In a recent episode of Glee, fabulous Kurt trades insults with rival Sebastian (over a boy naturally). “I don’t like you,” says Kurt.
Sebastian responds with,
Google the images for “gay face” (not at work unless you’d like to change jobs) and images flash up of Taylor Lautner, Zac Efron, Daniel Radcliffe and Piers Morgan among others. Look at Urban Dictionary and its current top definition of “gay face” claims that gay men adopt facial expressions that are similar to women, so they get a tightness round their mouths from pursing their lips, and an eye expression that is “surprised looking and predatory”. Along with that, there are signs of conscious manipulation – manicured eyebrows (we love to pluck) and a tan or “leathery” look to the skin (because gay men can’t stay off those sunbeds).
Is there any truth in this sorry little collection of negative stereotypes? I would warrant that yes, some gay men do exhibit some of these features at various points in time, but many, many gay men do not. Here are some gay men who don’t have the gay face (according to me, you may disagree): Rock Hudson (film star), Derren Brown (illusionist), Ben Bradshaw (MP), Waheed Alli (Labour peer), Gareth Thomas (rugby player), Neil Tennant (singer), Alan Turing (mathematician), Michel Foucault (philosopher), Anton Hysen (footballer), Ricky Martin (singer), Russell Tovey (actor).
Some heterosexual men will also display some of these features, and many women will not.
Yet research published in the Journal of Experimental Social Psychology in 2008 found that 90 participants, shown 90 faces (half gay, half straight) scored above chance on identifying sexuality. Even when the faces were shown just briefly, for 50 milliseconds, people could do this. And even when faces were imposed on a white background, their hairstyles were removed and their photos were taken from other people’s Facebook pages (so they weren’t self-portrait pictures), people were still pretty good at spotting who was gay. Why would this be the case? I think it’s to do with how you view your own sexual identity and whether you view yourself as belonging to the mainstream gay culture – “the scene” to use a quaintly 1980s expression.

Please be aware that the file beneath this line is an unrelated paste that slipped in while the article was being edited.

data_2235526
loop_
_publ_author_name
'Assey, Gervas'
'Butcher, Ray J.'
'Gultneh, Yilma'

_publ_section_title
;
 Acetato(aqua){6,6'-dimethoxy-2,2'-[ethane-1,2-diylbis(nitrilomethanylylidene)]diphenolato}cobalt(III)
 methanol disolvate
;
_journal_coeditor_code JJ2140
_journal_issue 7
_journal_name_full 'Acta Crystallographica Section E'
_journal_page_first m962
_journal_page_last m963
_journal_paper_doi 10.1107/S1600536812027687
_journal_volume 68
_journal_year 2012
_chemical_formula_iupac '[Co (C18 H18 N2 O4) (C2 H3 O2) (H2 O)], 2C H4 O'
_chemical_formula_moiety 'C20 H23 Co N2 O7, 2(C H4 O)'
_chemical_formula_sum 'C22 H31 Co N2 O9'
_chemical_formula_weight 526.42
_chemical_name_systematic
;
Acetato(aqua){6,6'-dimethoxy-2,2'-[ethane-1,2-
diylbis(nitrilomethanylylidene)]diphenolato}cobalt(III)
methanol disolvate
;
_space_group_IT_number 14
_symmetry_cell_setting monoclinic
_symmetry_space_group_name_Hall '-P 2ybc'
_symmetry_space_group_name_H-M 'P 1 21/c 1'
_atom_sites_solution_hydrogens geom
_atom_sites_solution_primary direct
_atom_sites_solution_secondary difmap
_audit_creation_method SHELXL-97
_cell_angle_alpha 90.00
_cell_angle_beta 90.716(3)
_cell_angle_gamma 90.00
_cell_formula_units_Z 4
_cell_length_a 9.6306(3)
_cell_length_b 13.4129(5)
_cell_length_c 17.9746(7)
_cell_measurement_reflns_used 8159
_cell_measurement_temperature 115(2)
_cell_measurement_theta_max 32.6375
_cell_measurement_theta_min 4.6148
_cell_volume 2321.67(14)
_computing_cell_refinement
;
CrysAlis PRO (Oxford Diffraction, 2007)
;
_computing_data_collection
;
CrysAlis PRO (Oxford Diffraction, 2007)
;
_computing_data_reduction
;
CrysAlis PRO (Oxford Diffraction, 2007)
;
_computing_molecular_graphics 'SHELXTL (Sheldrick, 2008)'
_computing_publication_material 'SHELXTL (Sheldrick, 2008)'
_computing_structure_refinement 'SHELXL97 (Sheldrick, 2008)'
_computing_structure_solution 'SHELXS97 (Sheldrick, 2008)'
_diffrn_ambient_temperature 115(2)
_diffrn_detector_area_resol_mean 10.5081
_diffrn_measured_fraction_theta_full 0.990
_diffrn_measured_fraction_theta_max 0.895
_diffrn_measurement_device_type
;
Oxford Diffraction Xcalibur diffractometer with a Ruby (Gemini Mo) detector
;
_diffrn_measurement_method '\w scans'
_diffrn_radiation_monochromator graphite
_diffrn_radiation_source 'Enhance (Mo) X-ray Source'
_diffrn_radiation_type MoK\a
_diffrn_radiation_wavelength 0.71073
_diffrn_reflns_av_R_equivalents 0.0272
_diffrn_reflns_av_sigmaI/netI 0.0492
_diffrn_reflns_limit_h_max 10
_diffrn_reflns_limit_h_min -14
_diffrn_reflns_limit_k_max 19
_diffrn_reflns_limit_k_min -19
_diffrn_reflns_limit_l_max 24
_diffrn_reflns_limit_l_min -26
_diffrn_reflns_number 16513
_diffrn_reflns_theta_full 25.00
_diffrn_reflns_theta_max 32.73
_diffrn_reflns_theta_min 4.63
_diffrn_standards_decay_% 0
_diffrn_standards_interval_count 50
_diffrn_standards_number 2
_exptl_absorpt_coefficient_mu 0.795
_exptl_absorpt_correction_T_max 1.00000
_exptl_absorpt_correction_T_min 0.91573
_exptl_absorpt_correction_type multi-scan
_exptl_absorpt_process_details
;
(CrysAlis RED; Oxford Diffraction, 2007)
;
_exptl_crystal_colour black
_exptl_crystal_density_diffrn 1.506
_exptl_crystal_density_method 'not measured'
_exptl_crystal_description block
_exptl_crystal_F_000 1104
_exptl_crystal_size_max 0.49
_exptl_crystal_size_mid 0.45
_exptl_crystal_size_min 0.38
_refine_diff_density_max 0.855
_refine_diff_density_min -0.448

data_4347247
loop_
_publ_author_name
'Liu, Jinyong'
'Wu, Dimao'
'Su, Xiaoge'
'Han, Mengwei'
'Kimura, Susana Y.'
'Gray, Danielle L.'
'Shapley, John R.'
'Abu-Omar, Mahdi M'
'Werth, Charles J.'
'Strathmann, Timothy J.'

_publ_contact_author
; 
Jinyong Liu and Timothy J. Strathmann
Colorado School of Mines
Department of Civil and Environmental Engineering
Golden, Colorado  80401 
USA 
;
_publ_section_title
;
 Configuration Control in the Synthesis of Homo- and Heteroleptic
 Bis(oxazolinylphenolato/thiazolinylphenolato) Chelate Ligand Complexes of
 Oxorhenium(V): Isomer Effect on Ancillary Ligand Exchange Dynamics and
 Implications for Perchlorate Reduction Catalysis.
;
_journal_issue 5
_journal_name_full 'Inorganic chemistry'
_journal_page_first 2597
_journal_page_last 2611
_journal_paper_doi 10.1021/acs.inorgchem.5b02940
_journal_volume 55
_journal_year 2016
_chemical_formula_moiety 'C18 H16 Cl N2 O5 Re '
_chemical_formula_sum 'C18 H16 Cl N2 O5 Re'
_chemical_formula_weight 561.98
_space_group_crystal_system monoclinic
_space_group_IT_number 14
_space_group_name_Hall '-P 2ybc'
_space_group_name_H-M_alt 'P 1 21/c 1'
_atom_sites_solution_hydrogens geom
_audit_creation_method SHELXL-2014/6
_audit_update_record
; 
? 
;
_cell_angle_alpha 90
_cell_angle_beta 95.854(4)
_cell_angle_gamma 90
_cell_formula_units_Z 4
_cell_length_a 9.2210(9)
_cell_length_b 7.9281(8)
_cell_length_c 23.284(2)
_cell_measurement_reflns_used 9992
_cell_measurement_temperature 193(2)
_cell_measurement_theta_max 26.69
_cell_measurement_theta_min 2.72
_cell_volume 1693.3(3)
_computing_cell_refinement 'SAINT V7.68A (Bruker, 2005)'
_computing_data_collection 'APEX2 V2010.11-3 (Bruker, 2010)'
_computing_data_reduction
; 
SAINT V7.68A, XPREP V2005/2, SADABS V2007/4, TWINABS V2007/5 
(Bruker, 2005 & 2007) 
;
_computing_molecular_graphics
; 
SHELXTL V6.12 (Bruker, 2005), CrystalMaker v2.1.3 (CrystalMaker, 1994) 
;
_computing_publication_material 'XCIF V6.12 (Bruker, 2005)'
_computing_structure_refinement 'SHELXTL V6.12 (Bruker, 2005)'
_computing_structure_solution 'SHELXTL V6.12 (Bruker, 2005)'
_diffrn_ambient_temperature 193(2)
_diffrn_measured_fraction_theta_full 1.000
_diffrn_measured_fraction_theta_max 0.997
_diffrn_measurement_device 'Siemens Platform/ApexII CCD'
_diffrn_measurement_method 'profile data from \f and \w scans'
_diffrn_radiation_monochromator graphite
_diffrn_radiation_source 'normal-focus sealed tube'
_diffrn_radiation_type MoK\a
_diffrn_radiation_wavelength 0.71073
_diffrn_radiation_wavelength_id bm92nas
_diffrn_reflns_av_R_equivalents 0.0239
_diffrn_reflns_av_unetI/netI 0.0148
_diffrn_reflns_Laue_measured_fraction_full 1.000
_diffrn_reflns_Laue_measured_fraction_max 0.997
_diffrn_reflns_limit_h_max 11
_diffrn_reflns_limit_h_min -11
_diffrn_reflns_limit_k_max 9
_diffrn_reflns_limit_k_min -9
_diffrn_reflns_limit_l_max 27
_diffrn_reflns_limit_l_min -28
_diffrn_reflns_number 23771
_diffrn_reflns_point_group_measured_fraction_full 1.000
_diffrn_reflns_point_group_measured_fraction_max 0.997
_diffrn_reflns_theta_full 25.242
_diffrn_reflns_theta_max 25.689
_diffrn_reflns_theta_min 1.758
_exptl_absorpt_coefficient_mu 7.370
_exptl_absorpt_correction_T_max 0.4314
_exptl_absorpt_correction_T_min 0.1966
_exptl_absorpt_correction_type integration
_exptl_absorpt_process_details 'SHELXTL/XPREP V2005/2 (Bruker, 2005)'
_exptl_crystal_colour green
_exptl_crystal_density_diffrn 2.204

At one extreme there are gay men who come out of the closet, move to an urban centre with a large gay scene, go to gay clubs and bars and have mainly gay friends. Then there are gay men who are “out” but don’t have many gay friends and don’t go on the scene. And finally, there are gay men who never come out of the closet, and are very good at concealing their sexuality. The types of gay men who are selected for these sorts of “face-spotting” studies will be the openly gay ones, and as a result, some of them they may have picked up some facial expressions associated with highly visible gay men who exhibit some of the stereotyped features. The media loves these stereotypes, so they tend to have a higher visibility than other types of gay men. We tend to copy who we hang around with or who we see. This would explain why people can spot gay people at a rate better than chance. But that doesn’t mean they’ll be 100% accurate (the JESP studies were right about 70% of the time). I think my gaydar is pretty well-tuned, but I can attest to various embarrassing incidents where it was 100% wrong (misjudging straight people as gay and vice versa).
So gay face really means “camp face” and that’s why it’s been used to criticise allegedly closeted gay men (especially conversatives) like Marcus Bachmann, the “ex-gay” therapist husband of US Republican presidential candidate Michele, or Illinois representative Aaron Schock, who not only apparently sports the gay-face but has a gay shirt, belt and trousers.
Like the also 1980s-sounding term “straight-acting”, gay-face is a monumentally oppressive own-goal. First, it’s almost always used as an insult, and implies that there is something bad about being gay (let’s clear this up once and for all – there isn’t). Second, it makes the classic error of conflating sexuality (who we fancy) with gender (whether we act butch, femme, both or neither). And third, it’s one of those double-edged swords that tells us quite a bit more about the person who uses it, than the person who it is used on. If you’re calling someone “gay face” then I’m going to go out on a limb and guess that, not only are you a little bit catty, but you’ve also bought in to all the nasty homophobic and genderphobic stereotypes that mainstream society has been using to make gay men second class citizens for decades.
Marcus Bachmann deserves to be criticised and shamed for running “ex-gay” clinics. He should be challenged repeatedly. But calling him, or anyone else “gay-face” doesn’t demean him. It just demeans us. I’m a gay man. Ergo, I have a gay face. And I’m proud of it.